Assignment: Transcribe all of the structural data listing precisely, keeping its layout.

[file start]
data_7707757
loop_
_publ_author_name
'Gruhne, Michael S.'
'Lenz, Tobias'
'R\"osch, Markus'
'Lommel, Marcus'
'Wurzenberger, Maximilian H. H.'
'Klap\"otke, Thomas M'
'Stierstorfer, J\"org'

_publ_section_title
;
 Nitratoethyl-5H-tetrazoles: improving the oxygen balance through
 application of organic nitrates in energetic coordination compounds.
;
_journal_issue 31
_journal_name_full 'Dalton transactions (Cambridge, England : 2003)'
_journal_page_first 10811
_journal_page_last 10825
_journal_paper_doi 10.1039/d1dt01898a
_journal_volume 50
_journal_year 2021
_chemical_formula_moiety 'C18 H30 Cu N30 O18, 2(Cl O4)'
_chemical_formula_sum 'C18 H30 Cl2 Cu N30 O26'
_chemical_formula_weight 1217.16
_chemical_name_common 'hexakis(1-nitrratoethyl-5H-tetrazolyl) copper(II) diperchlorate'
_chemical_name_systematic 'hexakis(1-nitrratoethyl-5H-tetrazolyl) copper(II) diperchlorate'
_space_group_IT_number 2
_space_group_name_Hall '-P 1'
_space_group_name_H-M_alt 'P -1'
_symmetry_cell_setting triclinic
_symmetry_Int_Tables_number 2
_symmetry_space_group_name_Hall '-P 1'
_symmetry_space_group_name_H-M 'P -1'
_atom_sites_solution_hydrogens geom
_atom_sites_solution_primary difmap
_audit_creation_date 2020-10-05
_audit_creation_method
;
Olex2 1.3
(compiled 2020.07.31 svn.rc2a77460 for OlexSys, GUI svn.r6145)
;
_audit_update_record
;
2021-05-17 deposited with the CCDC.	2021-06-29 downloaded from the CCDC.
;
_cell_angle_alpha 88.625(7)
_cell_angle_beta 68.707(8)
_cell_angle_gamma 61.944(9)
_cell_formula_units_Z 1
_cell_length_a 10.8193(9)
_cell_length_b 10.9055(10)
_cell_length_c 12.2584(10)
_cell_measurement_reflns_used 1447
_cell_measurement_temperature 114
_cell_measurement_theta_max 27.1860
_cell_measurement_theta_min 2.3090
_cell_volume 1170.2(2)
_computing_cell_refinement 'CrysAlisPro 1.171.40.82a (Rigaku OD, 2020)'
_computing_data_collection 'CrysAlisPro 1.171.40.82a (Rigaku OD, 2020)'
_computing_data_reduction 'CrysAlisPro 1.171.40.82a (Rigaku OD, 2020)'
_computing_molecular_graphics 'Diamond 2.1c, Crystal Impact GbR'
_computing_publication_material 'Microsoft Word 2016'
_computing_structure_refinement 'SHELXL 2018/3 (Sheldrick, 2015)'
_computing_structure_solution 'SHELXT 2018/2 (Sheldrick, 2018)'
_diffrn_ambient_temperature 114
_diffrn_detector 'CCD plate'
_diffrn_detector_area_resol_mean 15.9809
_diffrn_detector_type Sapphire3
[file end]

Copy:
data_7707757
loop_
_publ_author_name
'Gruhne, Michael S.'
'Lenz, Tobias'
'R\"osch, Markus'
'Lommel, Marcus'
'Wurzenberger, Maximilian H. H.'
'Klap\"otke, Thomas M'
'Stierstorfer, J\"org'

_publ_section_title
;
 Nitratoethyl-5H-tetrazoles: improving the oxygen balance through
 application of organic nitrates in energetic coordination compounds.
;
_journal_issue 31
_journal_name_full 'Dalton transactions (Cambridge, England : 2003)'
_journal_page_first 10811
_journal_page_last 10825
_journal_paper_doi 10.1039/d1dt01898a
_journal_volume 50
_journal_year 2021
_chemical_formula_moiety 'C18 H30 Cu N30 O18, 2(Cl O4)'
_chemical_formula_sum 'C18 H30 Cl2 Cu N30 O26'
_chemical_formula_weight 1217.16
_chemical_name_common 'hexakis(1-nitrratoethyl-5H-tetrazolyl) copper(II) diperchlorate'
_chemical_name_systematic 'hexakis(1-nitrratoethyl-5H-tetrazolyl) copper(II) diperchlorate'
_space_group_IT_number 2
_space_group_name_Hall '-P 1'
_space_group_name_H-M_alt 'P -1'
_symmetry_cell_setting triclinic
_symmetry_Int_Tables_number 2
_symmetry_space_group_name_Hall '-P 1'
_symmetry_space_group_name_H-M 'P -1'
_atom_sites_solution_hydrogens geom
_atom_sites_solution_primary difmap
_audit_creation_date 2020-10-05
_audit_creation_method
;
Olex2 1.3
(compiled 2020.07.31 svn.rc2a77460 for OlexSys, GUI svn.r6145)
;
_audit_update_record
;
2021-05-17 deposited with the CCDC.	2021-06-29 downloaded from the CCDC.
;
_cell_angle_alpha 88.625(7)
_cell_angle_beta 68.707(8)
_cell_angle_gamma 61.944(9)
_cell_formula_units_Z 1
_cell_length_a 10.8193(9)
_cell_length_b 10.9055(10)
_cell_length_c 12.2584(10)
_cell_measurement_reflns_used 1447
_cell_measurement_temperature 114
_cell_measurement_theta_max 27.1860
_cell_measurement_theta_min 2.3090
_cell_volume 1170.2(2)
_computing_cell_refinement 'CrysAlisPro 1.171.40.82a (Rigaku OD, 2020)'
_computing_data_collection 'CrysAlisPro 1.171.40.82a (Rigaku OD, 2020)'
_computing_data_reduction 'CrysAlisPro 1.171.40.82a (Rigaku OD, 2020)'
_computing_molecular_graphics 'Diamond 2.1c, Crystal Impact GbR'
_computing_publication_material 'Microsoft Word 2016'
_computing_structure_refinement 'SHELXL 2018/3 (Sheldrick, 2015)'
_computing_structure_solution 'SHELXT 2018/2 (Sheldrick, 2018)'
_diffrn_ambient_temperature 114
_diffrn_detector 'CCD plate'
_diffrn_detector_area_resol_mean 15.9809
_diffrn_detector_type Sapphire3